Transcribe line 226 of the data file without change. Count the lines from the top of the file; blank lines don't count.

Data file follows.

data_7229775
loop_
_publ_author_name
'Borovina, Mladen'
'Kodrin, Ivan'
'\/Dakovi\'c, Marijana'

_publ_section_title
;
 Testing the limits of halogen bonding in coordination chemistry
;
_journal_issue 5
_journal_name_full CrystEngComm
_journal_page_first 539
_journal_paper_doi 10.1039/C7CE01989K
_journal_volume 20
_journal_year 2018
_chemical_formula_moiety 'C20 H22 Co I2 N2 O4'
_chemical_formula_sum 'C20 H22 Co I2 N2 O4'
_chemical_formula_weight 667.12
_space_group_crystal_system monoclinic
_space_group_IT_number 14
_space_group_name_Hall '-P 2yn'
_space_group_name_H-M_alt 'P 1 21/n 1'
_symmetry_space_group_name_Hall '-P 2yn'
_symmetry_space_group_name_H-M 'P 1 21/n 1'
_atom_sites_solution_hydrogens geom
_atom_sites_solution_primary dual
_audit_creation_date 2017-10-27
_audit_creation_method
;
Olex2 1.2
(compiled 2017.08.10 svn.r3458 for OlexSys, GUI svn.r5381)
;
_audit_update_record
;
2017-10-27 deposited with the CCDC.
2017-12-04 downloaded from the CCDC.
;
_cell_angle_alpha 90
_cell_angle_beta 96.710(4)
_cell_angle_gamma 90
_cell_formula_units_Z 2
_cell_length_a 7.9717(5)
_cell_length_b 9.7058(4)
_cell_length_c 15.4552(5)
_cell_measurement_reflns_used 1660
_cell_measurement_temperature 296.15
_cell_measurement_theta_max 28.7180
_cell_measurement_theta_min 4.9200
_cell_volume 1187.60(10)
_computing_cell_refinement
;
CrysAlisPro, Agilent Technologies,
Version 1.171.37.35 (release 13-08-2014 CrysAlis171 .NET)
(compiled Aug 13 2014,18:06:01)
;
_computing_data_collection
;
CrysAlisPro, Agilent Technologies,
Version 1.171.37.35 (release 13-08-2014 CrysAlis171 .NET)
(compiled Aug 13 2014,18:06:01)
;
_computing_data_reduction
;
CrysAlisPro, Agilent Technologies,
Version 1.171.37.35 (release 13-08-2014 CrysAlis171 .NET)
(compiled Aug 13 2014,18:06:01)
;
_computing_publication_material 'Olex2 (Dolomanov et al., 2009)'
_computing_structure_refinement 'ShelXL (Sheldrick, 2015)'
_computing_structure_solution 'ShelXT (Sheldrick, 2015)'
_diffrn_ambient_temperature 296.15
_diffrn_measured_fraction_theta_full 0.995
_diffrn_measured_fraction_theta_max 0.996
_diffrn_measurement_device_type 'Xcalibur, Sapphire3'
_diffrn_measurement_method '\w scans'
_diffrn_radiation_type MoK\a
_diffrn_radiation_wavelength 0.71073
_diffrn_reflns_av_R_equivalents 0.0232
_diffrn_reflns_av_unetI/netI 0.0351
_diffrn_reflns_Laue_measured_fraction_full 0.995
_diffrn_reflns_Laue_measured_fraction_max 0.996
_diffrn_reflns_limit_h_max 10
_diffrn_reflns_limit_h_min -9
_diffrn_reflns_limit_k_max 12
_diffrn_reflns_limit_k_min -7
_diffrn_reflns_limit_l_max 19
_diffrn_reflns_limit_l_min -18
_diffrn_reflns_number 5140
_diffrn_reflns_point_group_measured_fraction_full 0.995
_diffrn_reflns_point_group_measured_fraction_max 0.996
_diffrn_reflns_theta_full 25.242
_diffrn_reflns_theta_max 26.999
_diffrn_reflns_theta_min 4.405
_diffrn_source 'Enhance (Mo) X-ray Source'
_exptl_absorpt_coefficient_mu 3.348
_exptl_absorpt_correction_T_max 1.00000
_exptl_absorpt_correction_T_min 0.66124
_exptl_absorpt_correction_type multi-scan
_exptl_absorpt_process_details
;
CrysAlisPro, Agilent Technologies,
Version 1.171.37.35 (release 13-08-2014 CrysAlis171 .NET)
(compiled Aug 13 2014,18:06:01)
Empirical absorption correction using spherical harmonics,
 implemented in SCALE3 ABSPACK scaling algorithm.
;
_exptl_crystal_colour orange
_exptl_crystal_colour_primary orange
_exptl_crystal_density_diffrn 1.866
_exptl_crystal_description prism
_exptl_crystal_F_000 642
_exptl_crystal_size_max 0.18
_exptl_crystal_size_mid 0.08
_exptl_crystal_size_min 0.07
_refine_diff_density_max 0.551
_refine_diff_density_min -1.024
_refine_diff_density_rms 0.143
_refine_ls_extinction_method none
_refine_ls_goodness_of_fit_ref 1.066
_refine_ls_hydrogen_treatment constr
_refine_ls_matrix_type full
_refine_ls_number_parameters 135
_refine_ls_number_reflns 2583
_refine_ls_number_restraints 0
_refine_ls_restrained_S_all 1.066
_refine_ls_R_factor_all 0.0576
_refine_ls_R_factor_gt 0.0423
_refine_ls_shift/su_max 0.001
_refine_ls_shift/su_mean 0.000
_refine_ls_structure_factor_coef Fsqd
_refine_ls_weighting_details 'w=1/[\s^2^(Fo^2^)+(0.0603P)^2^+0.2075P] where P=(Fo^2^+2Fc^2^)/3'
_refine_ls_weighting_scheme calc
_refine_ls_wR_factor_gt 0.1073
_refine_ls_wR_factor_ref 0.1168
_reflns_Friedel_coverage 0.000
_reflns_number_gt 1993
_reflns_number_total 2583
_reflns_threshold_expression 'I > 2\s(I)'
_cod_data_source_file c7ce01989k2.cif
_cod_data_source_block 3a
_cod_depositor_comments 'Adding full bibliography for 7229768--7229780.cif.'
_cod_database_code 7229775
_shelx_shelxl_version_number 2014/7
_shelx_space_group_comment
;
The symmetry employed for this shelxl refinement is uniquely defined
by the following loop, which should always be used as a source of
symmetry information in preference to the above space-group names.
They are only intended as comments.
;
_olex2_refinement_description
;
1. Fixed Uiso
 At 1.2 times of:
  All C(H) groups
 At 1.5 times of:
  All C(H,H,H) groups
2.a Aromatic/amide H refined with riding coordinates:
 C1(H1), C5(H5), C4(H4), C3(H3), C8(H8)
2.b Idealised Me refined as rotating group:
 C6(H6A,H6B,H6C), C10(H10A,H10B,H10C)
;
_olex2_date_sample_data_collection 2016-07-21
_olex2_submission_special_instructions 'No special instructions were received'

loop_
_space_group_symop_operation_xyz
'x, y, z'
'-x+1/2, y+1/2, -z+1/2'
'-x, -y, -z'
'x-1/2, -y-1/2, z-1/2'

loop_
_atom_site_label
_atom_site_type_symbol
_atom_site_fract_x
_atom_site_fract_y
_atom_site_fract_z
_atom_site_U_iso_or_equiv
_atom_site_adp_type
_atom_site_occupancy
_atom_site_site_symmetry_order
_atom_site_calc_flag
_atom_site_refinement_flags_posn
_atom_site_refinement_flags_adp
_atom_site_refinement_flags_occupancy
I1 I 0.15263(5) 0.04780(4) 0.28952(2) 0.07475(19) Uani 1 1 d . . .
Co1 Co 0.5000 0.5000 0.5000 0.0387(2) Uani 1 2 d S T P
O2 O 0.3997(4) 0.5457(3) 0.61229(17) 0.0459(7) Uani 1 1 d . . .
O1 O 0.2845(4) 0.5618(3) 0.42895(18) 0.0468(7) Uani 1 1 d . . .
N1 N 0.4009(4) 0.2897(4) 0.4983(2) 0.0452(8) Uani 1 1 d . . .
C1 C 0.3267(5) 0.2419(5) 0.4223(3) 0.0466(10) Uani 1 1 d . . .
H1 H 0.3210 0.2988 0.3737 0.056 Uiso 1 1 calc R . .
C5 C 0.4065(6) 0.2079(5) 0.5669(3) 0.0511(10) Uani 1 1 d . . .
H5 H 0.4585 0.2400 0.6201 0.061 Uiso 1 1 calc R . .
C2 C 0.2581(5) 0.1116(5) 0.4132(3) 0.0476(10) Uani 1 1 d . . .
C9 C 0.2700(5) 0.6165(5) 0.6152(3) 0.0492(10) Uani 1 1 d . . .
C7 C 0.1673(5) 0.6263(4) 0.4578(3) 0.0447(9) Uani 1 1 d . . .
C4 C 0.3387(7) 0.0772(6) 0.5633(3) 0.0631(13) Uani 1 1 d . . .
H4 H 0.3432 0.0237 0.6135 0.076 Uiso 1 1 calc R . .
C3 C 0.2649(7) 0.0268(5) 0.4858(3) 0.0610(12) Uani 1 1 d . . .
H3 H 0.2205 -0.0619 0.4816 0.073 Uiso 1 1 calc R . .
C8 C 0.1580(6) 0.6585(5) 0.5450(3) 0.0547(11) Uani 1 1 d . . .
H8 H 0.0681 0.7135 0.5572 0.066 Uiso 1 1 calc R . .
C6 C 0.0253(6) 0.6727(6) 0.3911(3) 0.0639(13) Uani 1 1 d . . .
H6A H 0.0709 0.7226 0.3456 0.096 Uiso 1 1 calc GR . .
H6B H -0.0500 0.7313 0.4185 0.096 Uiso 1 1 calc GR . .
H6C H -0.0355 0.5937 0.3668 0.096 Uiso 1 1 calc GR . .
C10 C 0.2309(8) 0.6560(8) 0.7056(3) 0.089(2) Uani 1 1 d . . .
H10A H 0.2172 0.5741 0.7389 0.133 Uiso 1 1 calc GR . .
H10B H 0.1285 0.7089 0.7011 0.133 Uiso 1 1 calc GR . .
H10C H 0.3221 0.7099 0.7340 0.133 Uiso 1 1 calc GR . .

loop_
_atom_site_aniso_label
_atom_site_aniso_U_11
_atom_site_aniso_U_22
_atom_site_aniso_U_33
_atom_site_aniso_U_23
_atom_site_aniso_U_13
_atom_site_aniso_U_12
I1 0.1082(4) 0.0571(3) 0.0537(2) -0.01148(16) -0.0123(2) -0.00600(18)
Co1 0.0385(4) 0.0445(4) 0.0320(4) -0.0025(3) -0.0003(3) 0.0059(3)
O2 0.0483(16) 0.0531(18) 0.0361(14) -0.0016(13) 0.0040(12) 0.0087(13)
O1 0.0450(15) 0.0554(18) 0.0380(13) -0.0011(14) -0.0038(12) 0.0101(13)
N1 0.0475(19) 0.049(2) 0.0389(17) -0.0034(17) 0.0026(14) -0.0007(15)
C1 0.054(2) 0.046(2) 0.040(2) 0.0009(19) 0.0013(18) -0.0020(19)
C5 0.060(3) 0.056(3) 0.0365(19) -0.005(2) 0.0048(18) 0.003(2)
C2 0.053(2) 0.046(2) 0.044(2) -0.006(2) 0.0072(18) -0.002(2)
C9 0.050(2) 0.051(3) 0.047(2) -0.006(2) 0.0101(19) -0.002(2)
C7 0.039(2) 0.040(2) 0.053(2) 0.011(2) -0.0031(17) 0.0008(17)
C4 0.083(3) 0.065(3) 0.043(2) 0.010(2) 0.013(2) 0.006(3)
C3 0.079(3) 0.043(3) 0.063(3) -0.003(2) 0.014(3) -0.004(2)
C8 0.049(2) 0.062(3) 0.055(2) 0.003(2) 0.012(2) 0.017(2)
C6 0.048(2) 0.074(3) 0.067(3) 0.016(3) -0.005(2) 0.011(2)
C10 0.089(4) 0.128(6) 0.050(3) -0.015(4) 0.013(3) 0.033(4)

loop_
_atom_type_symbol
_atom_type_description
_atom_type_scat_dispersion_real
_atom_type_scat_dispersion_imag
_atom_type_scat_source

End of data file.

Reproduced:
C5 0.060(3) 0.056(3) 0.0365(19) -0.005(2) 0.0048(18) 0.003(2)